Melasma on the Neck?

I am a 50-year-old fair-skinned female and over the last three years I've developed light brown discoloration on the sides of my neck. I've never had any type of brown discoloration on my face other than freckles. I do have rosacea which was successfully treated with IPL. Is it possible to develop melasma for the first time in the mid-forties and to develop it only on the neck?

Doctor Answers 2

Poikiloderma of Civatte and acanthosis nigricans more likely than melasma on the neck

Thank you for your question BrTsr. Melasma is a common condition characterized by the appearance of dark patches on the skin. Commonly affected areas include the forehead, cheeks, and upper lip, as these areas have high levels of sun exposure. The neck is an uncommon area to be affected with melasma. Poikiloderma if Civatte and acanthosis nigricans are more common on the neck. Please consult with a doctor for specific recommendations. Good luck!

Encino Physician
5.0 out of 5 stars 1 review

Melasma vs poikiloderma on neck

Yes it is possible. You may also have another condition called poikiloderma (usually a little red with brown). A photo will be helpful. Melasma can not be completely cured, however effective treatment are possible. This is because your skin is extremely sensitive to UV and even the smallest amount can stimulate your pigment cells to produce colour. The mainstay of treatment is strict UV protection- hats, sunglasses and SPF every 4 hours. I prefer to use a combination of creams and laser for melasma. Hydroquinone can be used (5-8%), along with vitamin A creams. I usually start my patients on laser (low dose Q switch or Picosure) a few weeks after they commence on creams. In some cases I combine glycolic AHA peels, and in other cases I use a tablet called Tranexamic acid to help. All the best, Dr Davin Lim Laser, surgical and aesthetic dermatologist Brisbane, Australia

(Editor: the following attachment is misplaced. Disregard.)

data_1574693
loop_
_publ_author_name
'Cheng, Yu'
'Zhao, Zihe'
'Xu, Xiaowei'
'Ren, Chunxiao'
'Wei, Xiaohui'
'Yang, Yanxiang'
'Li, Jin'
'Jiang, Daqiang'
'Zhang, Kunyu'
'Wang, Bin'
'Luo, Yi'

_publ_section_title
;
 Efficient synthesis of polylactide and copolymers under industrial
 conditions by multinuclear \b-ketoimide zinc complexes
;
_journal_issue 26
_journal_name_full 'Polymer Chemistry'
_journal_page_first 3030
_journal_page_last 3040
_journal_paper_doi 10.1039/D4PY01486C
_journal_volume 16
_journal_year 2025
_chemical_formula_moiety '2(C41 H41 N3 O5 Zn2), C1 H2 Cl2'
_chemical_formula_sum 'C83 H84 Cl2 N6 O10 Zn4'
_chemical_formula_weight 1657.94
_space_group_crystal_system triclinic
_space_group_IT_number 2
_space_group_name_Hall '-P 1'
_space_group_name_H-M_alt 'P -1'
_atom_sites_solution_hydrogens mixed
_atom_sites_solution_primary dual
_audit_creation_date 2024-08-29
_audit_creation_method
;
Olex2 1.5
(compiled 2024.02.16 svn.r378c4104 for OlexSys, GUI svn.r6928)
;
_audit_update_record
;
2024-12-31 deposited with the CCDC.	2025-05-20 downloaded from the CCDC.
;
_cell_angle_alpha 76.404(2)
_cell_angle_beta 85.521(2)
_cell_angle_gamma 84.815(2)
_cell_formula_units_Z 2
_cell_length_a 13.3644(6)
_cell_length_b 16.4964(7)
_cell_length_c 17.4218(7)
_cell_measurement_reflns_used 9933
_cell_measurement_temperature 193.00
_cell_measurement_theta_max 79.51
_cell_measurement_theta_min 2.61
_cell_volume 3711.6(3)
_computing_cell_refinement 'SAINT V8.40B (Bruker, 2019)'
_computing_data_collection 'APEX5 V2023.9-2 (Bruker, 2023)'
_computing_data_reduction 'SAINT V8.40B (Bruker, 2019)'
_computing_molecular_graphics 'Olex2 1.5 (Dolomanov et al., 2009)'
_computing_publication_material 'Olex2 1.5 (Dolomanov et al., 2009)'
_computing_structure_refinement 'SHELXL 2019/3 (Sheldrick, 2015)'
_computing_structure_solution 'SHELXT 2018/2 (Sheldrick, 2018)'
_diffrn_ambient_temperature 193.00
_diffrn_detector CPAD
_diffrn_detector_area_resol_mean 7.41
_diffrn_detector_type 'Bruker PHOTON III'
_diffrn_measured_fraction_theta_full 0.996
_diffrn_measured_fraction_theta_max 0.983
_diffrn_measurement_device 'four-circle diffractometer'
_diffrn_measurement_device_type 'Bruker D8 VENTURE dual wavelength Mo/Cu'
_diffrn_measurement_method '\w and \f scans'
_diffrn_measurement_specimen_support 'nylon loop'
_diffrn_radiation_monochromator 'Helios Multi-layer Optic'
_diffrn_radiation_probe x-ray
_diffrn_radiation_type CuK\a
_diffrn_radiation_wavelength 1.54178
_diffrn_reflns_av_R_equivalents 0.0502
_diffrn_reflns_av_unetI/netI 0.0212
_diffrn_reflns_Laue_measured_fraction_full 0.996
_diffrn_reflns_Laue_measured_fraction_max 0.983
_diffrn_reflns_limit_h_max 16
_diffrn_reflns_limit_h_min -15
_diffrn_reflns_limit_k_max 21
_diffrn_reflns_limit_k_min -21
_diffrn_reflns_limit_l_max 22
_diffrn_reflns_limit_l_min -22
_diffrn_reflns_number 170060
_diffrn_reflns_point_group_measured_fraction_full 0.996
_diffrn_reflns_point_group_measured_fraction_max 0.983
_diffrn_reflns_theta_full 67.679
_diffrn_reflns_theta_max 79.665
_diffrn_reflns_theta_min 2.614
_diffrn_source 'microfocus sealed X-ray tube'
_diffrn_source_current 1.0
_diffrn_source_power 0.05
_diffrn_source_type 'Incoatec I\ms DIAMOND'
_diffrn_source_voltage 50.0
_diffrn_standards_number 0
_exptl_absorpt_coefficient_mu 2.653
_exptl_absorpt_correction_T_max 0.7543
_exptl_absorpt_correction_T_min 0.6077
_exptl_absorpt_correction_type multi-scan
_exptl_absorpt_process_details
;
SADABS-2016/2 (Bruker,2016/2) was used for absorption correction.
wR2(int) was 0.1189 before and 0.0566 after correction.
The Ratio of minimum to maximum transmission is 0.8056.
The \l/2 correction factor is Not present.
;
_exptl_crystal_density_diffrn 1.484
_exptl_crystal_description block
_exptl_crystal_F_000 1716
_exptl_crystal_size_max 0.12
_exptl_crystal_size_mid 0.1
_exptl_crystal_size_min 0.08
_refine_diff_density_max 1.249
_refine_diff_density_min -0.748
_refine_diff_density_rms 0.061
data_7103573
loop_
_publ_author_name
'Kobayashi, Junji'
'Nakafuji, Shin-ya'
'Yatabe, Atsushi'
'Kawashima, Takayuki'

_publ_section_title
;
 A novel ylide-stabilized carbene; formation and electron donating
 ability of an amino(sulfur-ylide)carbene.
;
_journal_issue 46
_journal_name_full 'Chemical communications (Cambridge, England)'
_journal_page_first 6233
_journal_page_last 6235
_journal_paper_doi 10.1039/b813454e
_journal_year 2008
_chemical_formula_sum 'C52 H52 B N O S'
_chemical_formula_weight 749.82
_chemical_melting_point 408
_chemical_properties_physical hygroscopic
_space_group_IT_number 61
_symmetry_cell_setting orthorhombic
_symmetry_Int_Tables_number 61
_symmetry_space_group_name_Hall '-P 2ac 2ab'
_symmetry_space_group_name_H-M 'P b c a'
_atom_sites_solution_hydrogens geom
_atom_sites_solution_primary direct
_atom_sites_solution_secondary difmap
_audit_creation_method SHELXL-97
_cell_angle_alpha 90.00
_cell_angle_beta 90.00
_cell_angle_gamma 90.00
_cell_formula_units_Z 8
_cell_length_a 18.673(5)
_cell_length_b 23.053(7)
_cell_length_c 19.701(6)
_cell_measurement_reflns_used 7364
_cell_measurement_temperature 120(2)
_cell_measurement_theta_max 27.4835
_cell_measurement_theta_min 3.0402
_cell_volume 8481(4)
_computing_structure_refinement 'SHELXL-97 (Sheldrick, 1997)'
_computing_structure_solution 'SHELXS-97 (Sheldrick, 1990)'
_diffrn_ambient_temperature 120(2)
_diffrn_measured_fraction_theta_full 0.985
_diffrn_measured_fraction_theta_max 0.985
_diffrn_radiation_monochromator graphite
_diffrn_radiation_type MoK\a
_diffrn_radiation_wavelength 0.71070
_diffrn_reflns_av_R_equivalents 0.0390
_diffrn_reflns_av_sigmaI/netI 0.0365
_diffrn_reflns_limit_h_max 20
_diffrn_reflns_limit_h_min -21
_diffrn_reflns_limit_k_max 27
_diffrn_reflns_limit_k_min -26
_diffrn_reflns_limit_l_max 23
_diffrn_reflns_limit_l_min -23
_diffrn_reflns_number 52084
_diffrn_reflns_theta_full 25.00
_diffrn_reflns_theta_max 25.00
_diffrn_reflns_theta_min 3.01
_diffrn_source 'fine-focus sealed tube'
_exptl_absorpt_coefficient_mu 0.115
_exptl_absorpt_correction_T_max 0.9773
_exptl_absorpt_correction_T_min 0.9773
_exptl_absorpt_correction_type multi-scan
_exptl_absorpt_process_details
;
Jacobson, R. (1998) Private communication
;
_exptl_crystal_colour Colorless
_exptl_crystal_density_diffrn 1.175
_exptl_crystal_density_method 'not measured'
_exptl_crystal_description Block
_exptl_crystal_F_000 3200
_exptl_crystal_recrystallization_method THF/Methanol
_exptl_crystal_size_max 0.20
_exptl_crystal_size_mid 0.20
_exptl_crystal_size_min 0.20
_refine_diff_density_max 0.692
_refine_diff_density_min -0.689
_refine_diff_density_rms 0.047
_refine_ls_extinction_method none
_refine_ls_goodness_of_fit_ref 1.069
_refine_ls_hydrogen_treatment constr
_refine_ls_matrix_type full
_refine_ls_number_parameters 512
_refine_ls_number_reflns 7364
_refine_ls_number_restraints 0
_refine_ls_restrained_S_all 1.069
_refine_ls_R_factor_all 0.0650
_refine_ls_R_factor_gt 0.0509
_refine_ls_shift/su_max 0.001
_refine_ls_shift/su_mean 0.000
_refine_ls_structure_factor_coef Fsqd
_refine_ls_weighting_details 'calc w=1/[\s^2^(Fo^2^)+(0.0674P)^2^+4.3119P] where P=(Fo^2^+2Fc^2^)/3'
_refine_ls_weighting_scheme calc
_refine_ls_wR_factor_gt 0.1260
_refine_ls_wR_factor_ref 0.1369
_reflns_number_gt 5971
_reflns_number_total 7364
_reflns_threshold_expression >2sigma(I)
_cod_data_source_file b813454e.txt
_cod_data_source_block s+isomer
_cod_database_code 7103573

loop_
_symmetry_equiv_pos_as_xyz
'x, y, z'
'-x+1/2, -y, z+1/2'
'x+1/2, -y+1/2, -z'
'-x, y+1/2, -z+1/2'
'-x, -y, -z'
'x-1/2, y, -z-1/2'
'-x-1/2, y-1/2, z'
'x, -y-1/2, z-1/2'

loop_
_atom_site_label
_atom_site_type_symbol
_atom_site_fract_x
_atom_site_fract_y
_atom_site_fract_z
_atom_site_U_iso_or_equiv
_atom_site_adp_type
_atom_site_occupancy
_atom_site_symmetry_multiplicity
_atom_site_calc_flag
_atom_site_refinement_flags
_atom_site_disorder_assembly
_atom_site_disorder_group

Davin Lim, MBBS, FACD
Brisbane Dermatologist
4.7 out of 5 stars 56 reviews

These answers are for educational purposes and should not be relied upon as a substitute for medical advice you may receive from your physician. If you have a medical emergency, please call 911. These answers do not constitute or initiate a patient/doctor relationship.